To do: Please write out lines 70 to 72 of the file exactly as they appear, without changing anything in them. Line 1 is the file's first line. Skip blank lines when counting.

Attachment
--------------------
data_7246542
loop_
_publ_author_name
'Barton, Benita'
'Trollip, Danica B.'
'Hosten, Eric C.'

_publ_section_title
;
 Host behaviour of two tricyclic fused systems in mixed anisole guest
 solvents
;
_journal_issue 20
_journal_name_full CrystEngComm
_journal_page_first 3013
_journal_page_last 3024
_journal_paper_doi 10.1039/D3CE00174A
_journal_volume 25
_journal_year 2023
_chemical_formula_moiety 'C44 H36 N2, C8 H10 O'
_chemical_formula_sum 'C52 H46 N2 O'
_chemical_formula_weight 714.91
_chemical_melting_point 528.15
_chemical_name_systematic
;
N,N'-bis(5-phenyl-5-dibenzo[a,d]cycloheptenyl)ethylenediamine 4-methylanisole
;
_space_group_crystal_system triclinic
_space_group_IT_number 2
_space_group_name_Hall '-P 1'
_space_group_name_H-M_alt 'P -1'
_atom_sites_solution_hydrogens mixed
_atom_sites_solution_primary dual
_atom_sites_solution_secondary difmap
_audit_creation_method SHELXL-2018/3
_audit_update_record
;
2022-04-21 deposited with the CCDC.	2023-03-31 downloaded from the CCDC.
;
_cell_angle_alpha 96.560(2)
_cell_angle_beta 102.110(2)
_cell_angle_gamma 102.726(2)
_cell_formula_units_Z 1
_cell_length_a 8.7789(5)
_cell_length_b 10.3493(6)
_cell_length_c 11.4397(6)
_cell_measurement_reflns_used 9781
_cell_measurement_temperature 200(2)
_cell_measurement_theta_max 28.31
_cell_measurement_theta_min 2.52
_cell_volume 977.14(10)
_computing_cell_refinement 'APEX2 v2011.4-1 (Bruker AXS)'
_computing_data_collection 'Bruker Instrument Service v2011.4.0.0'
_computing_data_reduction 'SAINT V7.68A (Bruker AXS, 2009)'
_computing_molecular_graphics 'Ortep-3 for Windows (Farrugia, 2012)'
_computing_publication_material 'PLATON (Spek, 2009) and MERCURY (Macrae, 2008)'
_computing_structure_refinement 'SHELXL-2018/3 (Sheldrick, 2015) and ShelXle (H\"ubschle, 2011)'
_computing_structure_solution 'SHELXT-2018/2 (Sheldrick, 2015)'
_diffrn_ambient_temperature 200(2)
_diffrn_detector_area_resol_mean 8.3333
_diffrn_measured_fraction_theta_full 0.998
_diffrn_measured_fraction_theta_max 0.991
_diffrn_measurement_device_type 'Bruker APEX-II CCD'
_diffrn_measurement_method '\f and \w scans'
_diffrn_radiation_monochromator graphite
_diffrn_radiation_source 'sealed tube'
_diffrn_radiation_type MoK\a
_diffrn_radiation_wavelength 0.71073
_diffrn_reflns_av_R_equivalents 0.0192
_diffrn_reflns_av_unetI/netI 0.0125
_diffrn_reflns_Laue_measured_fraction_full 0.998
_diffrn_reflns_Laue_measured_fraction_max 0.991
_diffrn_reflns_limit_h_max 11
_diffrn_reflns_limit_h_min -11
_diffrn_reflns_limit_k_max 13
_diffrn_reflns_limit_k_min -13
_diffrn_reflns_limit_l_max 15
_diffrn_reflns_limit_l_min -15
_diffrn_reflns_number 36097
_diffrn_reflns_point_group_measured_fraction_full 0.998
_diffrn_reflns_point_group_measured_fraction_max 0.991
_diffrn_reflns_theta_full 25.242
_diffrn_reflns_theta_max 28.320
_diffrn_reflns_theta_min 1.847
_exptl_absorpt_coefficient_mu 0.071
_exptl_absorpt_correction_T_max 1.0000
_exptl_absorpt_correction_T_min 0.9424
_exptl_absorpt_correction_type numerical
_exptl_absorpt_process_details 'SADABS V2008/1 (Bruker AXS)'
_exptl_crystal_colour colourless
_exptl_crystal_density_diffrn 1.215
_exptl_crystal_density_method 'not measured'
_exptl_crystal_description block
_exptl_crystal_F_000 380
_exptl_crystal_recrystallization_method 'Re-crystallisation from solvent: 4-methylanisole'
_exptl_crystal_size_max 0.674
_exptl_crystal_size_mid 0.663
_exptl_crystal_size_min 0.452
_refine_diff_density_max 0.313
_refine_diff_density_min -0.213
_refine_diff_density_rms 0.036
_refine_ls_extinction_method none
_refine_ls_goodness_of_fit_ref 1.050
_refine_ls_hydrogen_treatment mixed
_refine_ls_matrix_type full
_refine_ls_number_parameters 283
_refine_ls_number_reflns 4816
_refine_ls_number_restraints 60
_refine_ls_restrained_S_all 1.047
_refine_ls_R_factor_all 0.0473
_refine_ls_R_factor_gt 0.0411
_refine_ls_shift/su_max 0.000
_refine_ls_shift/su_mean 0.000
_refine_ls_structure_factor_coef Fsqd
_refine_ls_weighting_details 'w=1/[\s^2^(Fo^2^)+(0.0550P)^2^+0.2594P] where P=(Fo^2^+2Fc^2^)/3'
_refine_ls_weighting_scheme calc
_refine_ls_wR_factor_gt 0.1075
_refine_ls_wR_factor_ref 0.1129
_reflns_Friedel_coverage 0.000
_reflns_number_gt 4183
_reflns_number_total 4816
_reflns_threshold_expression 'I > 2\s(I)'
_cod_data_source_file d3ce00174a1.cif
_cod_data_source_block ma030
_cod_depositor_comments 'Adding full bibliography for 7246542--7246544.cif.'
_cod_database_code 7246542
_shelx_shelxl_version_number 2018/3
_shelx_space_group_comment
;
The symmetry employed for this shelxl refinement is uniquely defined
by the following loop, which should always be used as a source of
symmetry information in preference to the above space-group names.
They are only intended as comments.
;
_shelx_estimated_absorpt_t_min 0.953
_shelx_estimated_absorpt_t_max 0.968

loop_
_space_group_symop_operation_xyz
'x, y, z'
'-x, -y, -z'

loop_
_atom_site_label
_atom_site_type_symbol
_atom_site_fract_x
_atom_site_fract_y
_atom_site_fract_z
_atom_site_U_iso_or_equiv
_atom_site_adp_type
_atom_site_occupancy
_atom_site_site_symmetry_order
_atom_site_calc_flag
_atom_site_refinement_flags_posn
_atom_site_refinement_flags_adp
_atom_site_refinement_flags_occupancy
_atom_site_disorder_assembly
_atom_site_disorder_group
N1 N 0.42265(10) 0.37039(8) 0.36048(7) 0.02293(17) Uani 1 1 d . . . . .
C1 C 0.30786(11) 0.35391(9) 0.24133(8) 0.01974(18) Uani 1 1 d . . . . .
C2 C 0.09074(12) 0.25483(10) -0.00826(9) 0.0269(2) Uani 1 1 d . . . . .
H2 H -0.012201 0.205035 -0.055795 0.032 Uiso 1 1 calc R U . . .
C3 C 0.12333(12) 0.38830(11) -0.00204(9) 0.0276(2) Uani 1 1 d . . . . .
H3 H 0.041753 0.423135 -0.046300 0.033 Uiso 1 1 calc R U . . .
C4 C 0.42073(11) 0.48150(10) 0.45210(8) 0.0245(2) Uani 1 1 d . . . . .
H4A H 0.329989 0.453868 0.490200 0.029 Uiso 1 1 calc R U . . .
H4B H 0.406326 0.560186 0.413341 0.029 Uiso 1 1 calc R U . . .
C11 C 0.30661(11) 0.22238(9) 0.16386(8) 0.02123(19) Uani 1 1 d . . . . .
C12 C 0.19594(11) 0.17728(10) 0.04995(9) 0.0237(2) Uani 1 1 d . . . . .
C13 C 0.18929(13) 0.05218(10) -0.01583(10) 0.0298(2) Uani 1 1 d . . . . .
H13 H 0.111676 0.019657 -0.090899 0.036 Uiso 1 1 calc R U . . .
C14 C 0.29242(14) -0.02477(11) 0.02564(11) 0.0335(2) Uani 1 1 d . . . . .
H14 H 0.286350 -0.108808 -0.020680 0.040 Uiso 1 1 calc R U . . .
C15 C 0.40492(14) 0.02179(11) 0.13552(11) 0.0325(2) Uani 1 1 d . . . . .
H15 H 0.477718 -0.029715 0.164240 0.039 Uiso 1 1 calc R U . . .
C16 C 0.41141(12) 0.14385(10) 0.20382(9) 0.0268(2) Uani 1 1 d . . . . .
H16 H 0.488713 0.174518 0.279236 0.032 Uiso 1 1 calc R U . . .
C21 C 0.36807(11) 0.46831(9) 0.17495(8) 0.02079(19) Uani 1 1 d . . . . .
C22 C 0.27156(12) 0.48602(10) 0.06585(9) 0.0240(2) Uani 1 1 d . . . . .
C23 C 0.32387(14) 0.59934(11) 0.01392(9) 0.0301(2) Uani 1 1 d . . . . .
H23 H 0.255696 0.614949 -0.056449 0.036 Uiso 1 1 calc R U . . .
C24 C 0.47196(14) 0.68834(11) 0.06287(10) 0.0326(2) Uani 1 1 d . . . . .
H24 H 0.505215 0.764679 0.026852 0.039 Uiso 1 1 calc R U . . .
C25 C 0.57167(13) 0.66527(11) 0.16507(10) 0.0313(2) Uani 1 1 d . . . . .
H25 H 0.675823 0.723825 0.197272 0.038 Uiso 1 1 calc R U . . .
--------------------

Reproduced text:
_diffrn_reflns_Laue_measured_fraction_full 0.998
_diffrn_reflns_Laue_measured_fraction_max 0.991
_diffrn_reflns_limit_h_max 11